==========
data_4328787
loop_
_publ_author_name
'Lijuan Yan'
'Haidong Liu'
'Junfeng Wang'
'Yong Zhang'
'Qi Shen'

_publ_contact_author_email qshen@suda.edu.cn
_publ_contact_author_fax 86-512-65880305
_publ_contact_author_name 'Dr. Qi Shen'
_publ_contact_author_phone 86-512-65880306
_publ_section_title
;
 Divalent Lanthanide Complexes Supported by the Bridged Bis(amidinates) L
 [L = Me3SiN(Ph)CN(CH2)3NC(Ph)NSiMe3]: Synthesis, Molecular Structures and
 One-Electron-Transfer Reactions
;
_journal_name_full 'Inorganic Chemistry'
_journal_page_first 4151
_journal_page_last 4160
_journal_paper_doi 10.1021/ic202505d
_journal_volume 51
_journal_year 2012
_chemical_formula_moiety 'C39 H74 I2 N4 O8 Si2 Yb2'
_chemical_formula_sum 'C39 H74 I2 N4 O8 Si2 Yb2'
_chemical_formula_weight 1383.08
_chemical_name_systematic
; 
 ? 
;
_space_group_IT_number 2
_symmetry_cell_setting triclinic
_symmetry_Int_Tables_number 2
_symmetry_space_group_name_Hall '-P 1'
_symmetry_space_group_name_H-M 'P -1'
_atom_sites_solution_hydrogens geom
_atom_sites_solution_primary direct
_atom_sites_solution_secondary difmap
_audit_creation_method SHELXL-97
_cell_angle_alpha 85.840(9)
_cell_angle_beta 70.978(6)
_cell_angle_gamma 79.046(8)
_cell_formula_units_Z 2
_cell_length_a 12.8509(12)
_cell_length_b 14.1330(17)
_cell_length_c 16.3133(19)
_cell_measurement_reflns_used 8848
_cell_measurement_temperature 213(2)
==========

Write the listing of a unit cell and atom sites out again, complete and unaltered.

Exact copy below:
data_4328787
loop_
_publ_author_name
'Lijuan Yan'
'Haidong Liu'
'Junfeng Wang'
'Yong Zhang'
'Qi Shen'

_publ_contact_author_email qshen@suda.edu.cn
_publ_contact_author_fax 86-512-65880305
_publ_contact_author_name 'Dr. Qi Shen'
_publ_contact_author_phone 86-512-65880306
_publ_section_title
;
 Divalent Lanthanide Complexes Supported by the Bridged Bis(amidinates) L
 [L = Me3SiN(Ph)CN(CH2)3NC(Ph)NSiMe3]: Synthesis, Molecular Structures and
 One-Electron-Transfer Reactions
;
_journal_name_full 'Inorganic Chemistry'
_journal_page_first 4151
_journal_page_last 4160
_journal_paper_doi 10.1021/ic202505d
_journal_volume 51
_journal_year 2012
_chemical_formula_moiety 'C39 H74 I2 N4 O8 Si2 Yb2'
_chemical_formula_sum 'C39 H74 I2 N4 O8 Si2 Yb2'
_chemical_formula_weight 1383.08
_chemical_name_systematic
; 
 ? 
;
_space_group_IT_number 2
_symmetry_cell_setting triclinic
_symmetry_Int_Tables_number 2
_symmetry_space_group_name_Hall '-P 1'
_symmetry_space_group_name_H-M 'P -1'
_atom_sites_solution_hydrogens geom
_atom_sites_solution_primary direct
_atom_sites_solution_secondary difmap
_audit_creation_method SHELXL-97
_cell_angle_alpha 85.840(9)
_cell_angle_beta 70.978(6)
_cell_angle_gamma 79.046(8)
_cell_formula_units_Z 2
_cell_length_a 12.8509(12)
_cell_length_b 14.1330(17)
_cell_length_c 16.3133(19)
_cell_measurement_reflns_used 8848
_cell_measurement_temperature 213(2)